Home-swapping startup Kindred, founded by former Opendoor employees Justine Palefsky and Tasneem Amina, has completed a $7.75 million seed raise led by Andreessen Horowitz, with participation from Bessemer Venture Partners, Caffeinated Capital and angel investors like former Opendoor CEO Eric Wu. As TechCrunch reports, the company was founded in March 2021 as an affordable members-only network for home exchanges. After paying a $300 annual fee, members can stay at other members’ homes for free and can then bank those nights to stay at another property on the platform. With the new capital, the company plans to expand its team and scale up the platform.
San Francisco–based startup Playbook has completed an $18 million Series A fundraising round led by Bain Capital Ventures, TechCrunch reports. Conceived as “Pinterest-meets-Dropbox,” the company launched in early 2020 with the goal of providing freelancers and designers with a collaborative cloud storage tool that would apply image tagging tech to photos and videos, turning a regular file library into a “Pinterest-like gallery.” With the new funds, the company plans to onboard new members to its 14-person team and continue developing its platform.
Launches and Collaborations
E-commerce site Vermillion launched last week, offering a curated selection of luxury Asian design and lifestyle brands ranging from high-profile design studios like Alan Chan Creations and Hans Tan Studio to lesser-known artisans like Ann Niu Studio. The business-to-business platform currently hosts 150 brands, which offer a variety of bespoke homeware, decor, wellness and artworks from China, Japan, Southeast Asia and beyond.
Media giant Disney has announced the launch of Disney Home—a design brand offering furnishings, home accessories and brand collaborations from affiliated designers and retailers, Dezeen reports. The new product range includes references to franchises like Star Wars, Marvel and various Pixar films, applied to both existing homeware products the company has launched in addition to new “aspirational furniture” pieces. Higher-end items in the launch include a life-size recreation of Mickey Mouse created by interior designer Kelly Hoppen, as well as figurines by pop sculpture studio Leblon Delienne.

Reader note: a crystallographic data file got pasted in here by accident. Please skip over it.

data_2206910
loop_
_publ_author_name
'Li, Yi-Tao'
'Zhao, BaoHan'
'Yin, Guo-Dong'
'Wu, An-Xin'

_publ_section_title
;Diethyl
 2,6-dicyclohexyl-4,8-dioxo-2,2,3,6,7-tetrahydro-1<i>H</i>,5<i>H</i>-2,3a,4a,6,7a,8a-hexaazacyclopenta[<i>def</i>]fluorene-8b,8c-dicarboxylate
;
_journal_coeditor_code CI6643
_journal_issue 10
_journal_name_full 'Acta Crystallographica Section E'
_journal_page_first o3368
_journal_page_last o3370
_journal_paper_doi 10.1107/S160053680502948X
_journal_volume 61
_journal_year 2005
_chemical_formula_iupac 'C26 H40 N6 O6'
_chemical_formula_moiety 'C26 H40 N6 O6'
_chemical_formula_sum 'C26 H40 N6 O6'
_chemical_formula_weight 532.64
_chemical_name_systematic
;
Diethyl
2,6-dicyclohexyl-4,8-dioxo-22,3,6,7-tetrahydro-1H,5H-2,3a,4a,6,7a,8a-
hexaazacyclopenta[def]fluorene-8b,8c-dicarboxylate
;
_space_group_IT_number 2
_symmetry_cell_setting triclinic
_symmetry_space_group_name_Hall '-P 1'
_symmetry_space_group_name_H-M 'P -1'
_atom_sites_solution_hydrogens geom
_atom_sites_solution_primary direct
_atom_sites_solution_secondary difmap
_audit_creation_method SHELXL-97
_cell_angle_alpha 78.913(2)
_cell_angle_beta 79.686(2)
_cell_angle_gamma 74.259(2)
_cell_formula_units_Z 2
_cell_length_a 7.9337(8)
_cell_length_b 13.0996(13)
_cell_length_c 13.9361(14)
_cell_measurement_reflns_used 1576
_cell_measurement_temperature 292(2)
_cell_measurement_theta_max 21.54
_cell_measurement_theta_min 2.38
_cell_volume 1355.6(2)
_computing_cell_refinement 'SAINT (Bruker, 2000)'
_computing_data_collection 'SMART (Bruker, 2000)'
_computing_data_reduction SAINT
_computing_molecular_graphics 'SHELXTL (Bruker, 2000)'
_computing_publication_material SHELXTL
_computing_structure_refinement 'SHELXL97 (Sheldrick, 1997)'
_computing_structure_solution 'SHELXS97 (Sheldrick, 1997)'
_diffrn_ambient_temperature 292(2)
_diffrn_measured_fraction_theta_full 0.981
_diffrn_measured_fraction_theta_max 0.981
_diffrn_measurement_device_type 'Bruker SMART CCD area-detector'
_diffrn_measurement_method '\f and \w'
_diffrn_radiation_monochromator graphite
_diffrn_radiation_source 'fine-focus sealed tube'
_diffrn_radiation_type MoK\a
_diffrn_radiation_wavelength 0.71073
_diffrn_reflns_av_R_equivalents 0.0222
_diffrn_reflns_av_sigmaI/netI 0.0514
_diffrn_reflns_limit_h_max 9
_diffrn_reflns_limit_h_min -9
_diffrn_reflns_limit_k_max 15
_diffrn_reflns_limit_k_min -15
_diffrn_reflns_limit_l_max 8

Martha Stewart decided to do some spring-cleaning this week, inviting the public to Bedford, New York, to pick over the home icon’s discarded wares. For Curbed, Choire Sicha traveled to Stewart’s compound to attend the Martha Stewart Great American Tag Sale—an experience that included piles of strewn-about furniture and holiday decorations, television crews and even an appearance by Stewart herself.
The pandemic set the housing and design industry on a new course—for some designers in particular, it triggered new side projects, new business enterprises and, in some cases, new career trajectories. For The New York Times’s Design special report series, Pilar Viladas checks in with three design professionals in three different countries to see how the pandemic reshaped their careers.
Homepage image: Disney has launched Disney Home, a design brand offering furnishings, home accessories and brand collaborations from affiliated designers and retailers. | Courtesy of Disney